According to the Arsenal manager, Arsene Wenger, Keown should receive a sympathetic hearing when the club appeal against his dismissal, and Vieira has nothing to answer for. But the ankle injury suffered by Parlour gives him only a 30 per cent chance, in the manager's assessment, of being fit to play in tonight's European Champions League game against Panathinaikos at Arsenal's adopted Wembley home.
The midfielder was considered by many to have been his team's outstanding player in their opening match in Lens, which they dominated for long periods before conceding a last-minute equaliser. Ljungberg, only recently acquired is ineligible so the talented, but less experienced, Stephen Hughes can expect to start.
Wenger spent much of yesterday's news conference defending Arsenal's disciplinary record in the two years since he took over, during which time they have received 15 red cards and too many yellow ones for even the most dedicated anorak to count. "I don't think we are a bad team," he said. "So where are we wrong? I don't really know." Of Keown's dismissal on Saturday he said: "He didn't deserve to be sent off. He tried to calm things down and even when he was kicked, he didn't react."
Wenger also claimed to have been right behind Vieira in the tunnel after the game when, he says: "Nothing happened. Sometimes Patrick over-reacts when he's a little bit upset. But he doesn't get the protection he deserves. Some players go into the game to try and upset him."
If Panathinaikos have done their homework, they will appreciate how important to Arsenal is Vieira's midfield combination with his countryman Emmanuel Petit and they will also know that a little niggling in that area could pay off. Vieira is the one Arsenal player on a yellow card going into tonight's game, having committed an unnecessary foul that led to Lens' late goal.
The Arsenal dressing-room was a disappointed one after that game as the realisation sank in that two invaluable points had been frittered away in a group from which only one side is certain to qualify. Their mood improved a little when news arrived that Panathinaikos had come from behind to beat Dynamo Kiev, whom Wenger regards as favourites to win the group.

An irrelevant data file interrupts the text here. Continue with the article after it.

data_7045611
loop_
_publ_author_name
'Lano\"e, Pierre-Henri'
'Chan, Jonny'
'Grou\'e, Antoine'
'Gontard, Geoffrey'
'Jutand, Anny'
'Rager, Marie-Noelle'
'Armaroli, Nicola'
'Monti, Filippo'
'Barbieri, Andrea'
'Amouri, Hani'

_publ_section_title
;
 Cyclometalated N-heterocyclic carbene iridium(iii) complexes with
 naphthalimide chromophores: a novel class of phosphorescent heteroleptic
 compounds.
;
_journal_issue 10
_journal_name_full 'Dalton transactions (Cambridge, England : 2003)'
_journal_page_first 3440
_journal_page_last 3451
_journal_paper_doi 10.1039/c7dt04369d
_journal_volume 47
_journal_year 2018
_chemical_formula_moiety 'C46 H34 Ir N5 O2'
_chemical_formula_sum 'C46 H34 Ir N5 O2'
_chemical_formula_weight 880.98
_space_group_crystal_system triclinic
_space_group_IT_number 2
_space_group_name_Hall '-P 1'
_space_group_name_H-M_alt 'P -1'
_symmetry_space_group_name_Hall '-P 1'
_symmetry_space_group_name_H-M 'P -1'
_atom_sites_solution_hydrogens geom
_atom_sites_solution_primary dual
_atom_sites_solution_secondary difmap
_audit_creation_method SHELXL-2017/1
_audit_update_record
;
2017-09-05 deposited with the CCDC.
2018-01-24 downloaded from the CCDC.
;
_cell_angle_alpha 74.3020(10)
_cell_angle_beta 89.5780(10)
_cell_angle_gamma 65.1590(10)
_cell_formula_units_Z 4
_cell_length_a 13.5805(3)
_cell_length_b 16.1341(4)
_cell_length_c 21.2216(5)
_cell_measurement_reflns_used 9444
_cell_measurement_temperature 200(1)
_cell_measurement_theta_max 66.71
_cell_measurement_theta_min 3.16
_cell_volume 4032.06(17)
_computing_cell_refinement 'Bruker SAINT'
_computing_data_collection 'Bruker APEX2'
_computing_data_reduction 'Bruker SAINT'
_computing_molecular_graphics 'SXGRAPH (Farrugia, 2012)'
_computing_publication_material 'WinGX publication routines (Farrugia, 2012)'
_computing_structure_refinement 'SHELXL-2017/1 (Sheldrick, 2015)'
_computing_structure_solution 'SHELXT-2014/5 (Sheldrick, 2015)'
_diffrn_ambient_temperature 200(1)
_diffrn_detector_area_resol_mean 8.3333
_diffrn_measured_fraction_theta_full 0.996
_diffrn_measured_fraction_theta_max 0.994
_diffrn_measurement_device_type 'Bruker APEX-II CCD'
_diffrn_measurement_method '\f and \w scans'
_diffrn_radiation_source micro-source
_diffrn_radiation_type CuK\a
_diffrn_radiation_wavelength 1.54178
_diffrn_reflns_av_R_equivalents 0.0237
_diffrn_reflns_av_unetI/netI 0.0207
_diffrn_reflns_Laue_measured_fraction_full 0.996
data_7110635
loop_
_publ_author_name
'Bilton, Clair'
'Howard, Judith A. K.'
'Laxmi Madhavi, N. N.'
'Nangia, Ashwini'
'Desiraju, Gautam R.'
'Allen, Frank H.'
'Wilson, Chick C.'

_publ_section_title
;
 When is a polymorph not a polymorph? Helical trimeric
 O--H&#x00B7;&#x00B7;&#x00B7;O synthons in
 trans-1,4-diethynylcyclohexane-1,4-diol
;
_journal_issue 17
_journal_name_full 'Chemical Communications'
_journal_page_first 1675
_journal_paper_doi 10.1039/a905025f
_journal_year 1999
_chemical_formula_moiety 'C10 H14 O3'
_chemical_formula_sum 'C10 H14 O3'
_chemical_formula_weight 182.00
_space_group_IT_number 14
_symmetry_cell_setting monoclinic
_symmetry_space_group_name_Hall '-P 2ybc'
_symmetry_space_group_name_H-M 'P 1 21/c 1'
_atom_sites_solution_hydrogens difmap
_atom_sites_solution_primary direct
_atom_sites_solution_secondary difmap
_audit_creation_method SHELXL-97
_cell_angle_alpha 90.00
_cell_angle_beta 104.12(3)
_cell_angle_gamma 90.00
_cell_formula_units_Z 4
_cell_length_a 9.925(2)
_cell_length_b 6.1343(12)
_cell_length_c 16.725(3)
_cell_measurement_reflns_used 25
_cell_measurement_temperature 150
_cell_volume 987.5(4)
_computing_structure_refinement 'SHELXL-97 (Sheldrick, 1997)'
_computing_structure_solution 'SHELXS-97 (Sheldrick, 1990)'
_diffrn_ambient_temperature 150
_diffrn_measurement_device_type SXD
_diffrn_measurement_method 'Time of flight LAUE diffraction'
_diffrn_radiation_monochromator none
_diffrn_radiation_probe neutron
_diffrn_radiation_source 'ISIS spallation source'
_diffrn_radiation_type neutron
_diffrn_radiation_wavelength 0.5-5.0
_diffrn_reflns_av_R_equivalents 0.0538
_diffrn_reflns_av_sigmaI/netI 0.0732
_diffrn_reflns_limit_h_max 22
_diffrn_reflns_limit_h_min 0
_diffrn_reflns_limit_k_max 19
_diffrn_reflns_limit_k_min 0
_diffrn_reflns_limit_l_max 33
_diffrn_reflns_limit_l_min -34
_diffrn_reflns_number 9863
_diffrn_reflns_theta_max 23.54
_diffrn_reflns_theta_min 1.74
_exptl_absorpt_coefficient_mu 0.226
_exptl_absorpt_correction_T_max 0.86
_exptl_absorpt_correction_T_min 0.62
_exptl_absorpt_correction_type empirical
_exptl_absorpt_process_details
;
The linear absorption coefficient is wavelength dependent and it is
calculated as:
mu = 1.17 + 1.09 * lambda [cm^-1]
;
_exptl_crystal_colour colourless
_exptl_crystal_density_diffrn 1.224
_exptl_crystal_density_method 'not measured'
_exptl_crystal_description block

"In this competition even more perhaps than in the Premier League, the game is never over," Wenger said. "We were guilty of being a little over- confident. It was a shock. To have a chance of qualifying from the group we have to win our home games."
A crowd of up to 75,000 - 10,000 of them Greek - is expected at Wembley, where talk of the "wide open spaces" may prove illusory: the pitch is only two yards wider than Highbury and narrower than that of several Premier League clubs.
David Seaman is fit to resume in goal but will not have to face the Greek team's captain and record goal-scorer Krzysztof Warzycha, an old adversary from Poland-England games, who is injured.
Other familiar names are Norway's Erik Mykland, the little midfielder who helped dump Graham Taylor's side out of the 1994 World Cup; Croatia's Aljosa Asanovic, formerly of Derby County, and Warzycha's replacement Frank Strandli, who played 14 games for Leeds in 1993.
Runners-up to Olympiakos in the Greek League last season, Panathinaikos have an impressive European pedigree, dating back to the 1971 European Cup final at Wembley against Ajax. They lost to Liverpool in the 1985 semi-final.
Unlike Paul Alcock, they will be no pushover.Reuse content